The Thrifty Gene Hypothesis And Its Offspring

Mar 21, 2015
D. Sellayah et al/Endocrinology 2014, adapted by E. Otwell

The Food Guys discuss the "Thrifty Gene Hypothesis," proposed in 1962 by geneticist James V. Neel, which prompted investigation into a genetic and evolutionary basis for diabetes among some human populations who had only recently been introduced to the Western diet of the 1960s.

Courtesy of Pacific Northwest National Laboratory

Greg and Jon continue their discussion of Ari LeVaux's online column, "Irony Alert: Artificial Sweeteners Make You Fat" with information from a second article cited by LeVaux: "Do Gut Bacteria Rule Our Minds?" by Jeffrey Norris, UC San Francisco -  itself summarizing new research review findings:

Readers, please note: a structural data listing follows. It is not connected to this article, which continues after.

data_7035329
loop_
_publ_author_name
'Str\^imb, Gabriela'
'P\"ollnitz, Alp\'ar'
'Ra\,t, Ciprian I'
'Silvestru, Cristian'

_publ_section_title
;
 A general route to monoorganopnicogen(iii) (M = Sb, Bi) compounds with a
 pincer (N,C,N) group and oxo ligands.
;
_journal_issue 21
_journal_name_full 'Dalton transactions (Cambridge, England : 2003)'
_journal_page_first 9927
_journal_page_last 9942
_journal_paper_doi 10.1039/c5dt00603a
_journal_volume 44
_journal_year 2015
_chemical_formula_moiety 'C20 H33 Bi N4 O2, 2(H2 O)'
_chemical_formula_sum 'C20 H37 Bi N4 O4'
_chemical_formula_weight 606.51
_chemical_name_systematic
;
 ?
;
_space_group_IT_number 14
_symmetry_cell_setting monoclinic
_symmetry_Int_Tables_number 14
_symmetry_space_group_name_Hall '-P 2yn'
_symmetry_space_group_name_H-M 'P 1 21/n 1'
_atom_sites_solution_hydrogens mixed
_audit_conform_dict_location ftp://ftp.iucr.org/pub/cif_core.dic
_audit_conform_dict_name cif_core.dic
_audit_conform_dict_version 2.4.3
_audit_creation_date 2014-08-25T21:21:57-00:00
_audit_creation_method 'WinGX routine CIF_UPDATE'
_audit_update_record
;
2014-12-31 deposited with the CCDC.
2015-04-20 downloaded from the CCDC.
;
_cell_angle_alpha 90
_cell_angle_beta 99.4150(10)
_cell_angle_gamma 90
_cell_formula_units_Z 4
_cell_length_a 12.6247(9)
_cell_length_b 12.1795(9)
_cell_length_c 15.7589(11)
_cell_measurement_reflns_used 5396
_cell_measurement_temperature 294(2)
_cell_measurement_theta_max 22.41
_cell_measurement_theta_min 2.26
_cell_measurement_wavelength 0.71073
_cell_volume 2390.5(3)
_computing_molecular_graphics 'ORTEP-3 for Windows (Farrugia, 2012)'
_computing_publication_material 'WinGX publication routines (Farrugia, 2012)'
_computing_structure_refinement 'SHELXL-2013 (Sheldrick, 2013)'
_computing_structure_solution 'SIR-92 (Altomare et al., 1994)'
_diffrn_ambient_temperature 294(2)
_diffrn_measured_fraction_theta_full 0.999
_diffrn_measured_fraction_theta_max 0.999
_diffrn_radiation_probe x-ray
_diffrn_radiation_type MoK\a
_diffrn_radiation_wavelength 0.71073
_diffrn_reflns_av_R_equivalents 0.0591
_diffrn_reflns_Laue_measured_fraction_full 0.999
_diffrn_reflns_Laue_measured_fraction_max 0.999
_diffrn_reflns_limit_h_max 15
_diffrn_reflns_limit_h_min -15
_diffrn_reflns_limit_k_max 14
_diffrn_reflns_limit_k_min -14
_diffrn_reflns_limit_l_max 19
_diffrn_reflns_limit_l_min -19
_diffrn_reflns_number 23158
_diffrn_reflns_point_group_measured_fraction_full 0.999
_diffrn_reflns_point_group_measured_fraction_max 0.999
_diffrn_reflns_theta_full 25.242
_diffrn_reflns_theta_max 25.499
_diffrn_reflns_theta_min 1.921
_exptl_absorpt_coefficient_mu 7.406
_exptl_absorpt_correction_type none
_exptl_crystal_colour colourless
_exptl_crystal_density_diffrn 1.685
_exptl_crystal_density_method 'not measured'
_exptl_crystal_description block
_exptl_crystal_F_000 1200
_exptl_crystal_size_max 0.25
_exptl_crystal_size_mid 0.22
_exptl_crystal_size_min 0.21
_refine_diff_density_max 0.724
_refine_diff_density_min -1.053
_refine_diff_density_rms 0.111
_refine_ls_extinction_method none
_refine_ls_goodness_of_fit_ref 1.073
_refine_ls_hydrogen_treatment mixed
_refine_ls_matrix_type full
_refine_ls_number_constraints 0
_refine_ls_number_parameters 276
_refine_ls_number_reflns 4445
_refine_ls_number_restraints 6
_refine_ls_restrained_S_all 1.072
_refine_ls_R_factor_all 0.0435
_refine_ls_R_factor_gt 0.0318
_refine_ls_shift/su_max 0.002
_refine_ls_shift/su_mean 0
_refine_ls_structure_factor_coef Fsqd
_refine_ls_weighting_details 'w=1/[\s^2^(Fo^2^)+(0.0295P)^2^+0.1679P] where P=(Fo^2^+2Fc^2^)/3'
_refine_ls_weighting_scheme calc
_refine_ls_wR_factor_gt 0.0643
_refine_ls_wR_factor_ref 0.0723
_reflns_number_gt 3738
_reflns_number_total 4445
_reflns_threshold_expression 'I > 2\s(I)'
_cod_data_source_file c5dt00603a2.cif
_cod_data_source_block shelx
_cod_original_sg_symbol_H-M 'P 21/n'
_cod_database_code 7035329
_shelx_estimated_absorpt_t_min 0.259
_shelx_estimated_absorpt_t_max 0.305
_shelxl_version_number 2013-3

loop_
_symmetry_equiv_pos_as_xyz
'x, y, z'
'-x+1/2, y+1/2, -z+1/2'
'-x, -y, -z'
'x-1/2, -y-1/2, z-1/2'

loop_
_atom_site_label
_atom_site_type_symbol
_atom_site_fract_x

Flickr user, Steve Snodgrass

Jon and Greg discuss a November 2014 online column by Ari LeVaux, "Irony Alert: Artificial Sweeteners Make You Fat." LeVaux's piece examines recent findings, published in Nature, that mice who were fed artificial sweeteners in their water developed glucose intolerance.


Mar 14, 2014

3/15/14: This week on "The Plant Detective:" Hoodia, native to the Kalahari Desert of Southern Africa, works as an appetite suppressant by telling the brain that the stomach is full without affecting the rest of the body's functioning. After a long legal battle, the San bushmen of the Kalahari won a settlement for traditional claims to the knowledge of the plant.